executed chat and cliched relationship drama.
The Sheriff is in an troubled coupling with a fire marshall, Stella, who has
been stranded after missing her plane to Anchorage but, even taking into
consideration the icy setting of the movie, there's precious little heat between
the two of them.
The worst moment for poor scripting comes when the remaining survivors happen
upon a young girl who has been turned as they forage for food in the General
Store. A scene that neatly echoes the zombie child in Night of the Living
they stumble upon her as she sucks the blood out of an unfortunate grown-up.
It's a shock when she turns around and reveals her fangs and gore caked face.
But then she delivers some awful dialogue about who she's going to play with
next. A chilling howl would have been better. The adult vampires emit a range of
grunts, hisses and screams throughout the movie but instead we have a terrible
line that kills an otherwise great shock set piece stone dead. It brought to
mind that awful moment in the generally fine remake of Dawn of the Dead when the
audience is treated to a glimpse of a zombie baby. The gross and disgusting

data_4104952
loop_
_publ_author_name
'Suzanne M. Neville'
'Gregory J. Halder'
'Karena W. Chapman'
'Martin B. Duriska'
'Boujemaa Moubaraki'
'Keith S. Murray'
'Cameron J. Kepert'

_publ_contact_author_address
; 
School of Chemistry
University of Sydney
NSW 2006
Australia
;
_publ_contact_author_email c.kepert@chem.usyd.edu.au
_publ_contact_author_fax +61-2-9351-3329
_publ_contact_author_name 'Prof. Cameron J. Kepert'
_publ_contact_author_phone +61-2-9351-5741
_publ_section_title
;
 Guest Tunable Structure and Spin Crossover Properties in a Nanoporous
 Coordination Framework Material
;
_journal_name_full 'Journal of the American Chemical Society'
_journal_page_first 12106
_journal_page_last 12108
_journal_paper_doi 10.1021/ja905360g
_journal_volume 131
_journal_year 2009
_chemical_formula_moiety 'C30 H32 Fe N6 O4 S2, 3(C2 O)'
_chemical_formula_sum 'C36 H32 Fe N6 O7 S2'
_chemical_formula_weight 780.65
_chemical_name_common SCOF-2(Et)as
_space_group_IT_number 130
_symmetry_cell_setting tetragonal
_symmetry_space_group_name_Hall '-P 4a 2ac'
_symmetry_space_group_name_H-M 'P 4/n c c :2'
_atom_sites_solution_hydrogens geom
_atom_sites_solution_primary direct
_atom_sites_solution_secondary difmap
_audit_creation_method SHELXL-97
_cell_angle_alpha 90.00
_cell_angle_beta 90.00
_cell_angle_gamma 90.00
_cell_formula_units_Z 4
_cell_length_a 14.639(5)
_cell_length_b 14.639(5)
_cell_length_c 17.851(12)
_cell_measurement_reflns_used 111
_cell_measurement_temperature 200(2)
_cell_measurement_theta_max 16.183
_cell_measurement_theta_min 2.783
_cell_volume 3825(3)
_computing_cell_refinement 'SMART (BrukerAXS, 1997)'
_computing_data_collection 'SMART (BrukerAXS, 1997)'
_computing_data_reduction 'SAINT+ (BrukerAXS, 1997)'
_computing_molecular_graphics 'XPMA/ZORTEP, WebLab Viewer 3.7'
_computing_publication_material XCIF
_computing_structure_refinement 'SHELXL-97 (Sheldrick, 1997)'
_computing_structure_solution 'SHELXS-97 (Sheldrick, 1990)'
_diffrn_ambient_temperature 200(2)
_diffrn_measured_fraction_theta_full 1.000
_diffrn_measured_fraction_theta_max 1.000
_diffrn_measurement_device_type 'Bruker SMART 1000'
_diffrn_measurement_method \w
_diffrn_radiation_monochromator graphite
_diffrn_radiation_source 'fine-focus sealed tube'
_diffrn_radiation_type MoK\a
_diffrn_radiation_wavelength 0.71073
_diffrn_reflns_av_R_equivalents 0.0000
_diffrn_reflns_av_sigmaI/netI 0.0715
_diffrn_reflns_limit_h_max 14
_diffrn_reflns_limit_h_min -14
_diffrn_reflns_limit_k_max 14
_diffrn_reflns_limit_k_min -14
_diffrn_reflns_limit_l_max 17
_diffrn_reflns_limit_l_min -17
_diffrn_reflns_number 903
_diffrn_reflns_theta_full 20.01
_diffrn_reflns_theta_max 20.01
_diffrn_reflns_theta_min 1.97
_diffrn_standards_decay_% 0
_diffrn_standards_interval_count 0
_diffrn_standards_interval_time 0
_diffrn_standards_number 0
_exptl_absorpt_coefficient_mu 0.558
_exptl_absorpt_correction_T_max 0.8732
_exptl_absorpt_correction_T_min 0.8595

beheading of the vampire child that follows is seriously deflated by this ill
Which leads me on to the other big problem. The film has a habit of cutting away
from the blood letting. Call me sick, jaded even, but when I watch a horror
movie, I've signed up for gore...and guts. When the axes start swinging I want
to see the bone, gristle and blood. Don't get me wrong, there's plenty of Claret
on show and this film has one of the screen's finest beheadings. One the
survivors is about to turn having suffered a bite and the grim sight of his head
being separated from his shoulders is a spectacular, drawn out slice of gross
Unfortunately, the film makers made the mistake of thinking that leaving the
gore to our imagination for at least half the kills in this movie would aid the
suspense. That's fine is your making a film about three geeks in a wood with a
camcorder and no money, but when you've got a good budget and the film' about
drinking blood, cannibalistic murder and VAMPIRES, for Gods sake, let's see the
violence. I'm over 18. I can handle it.
It may seem like I'm being unjustly picky about the film but I had high hopes
for this one. The setting and concept had a lot of potential and there are
moments of real, palpable terror but the whole thing rings a little hollow in
the end. It's not a complete wash out and is still worth seeing if only for the
vampires themselves. They are the stars of this film and will remain in the
memory long after the human characters, who exist to be eaten and little else.
The Scandanavian vampire movie Frostbite toyed with the same concept a few
years back to excellent effect, coming across like a snowbound Lost Boys, but
Days of Night, despite some great moments is the lesser film. Hardcore horror
fans will still find much to love though.
review © by Sam Jones from DVD is Go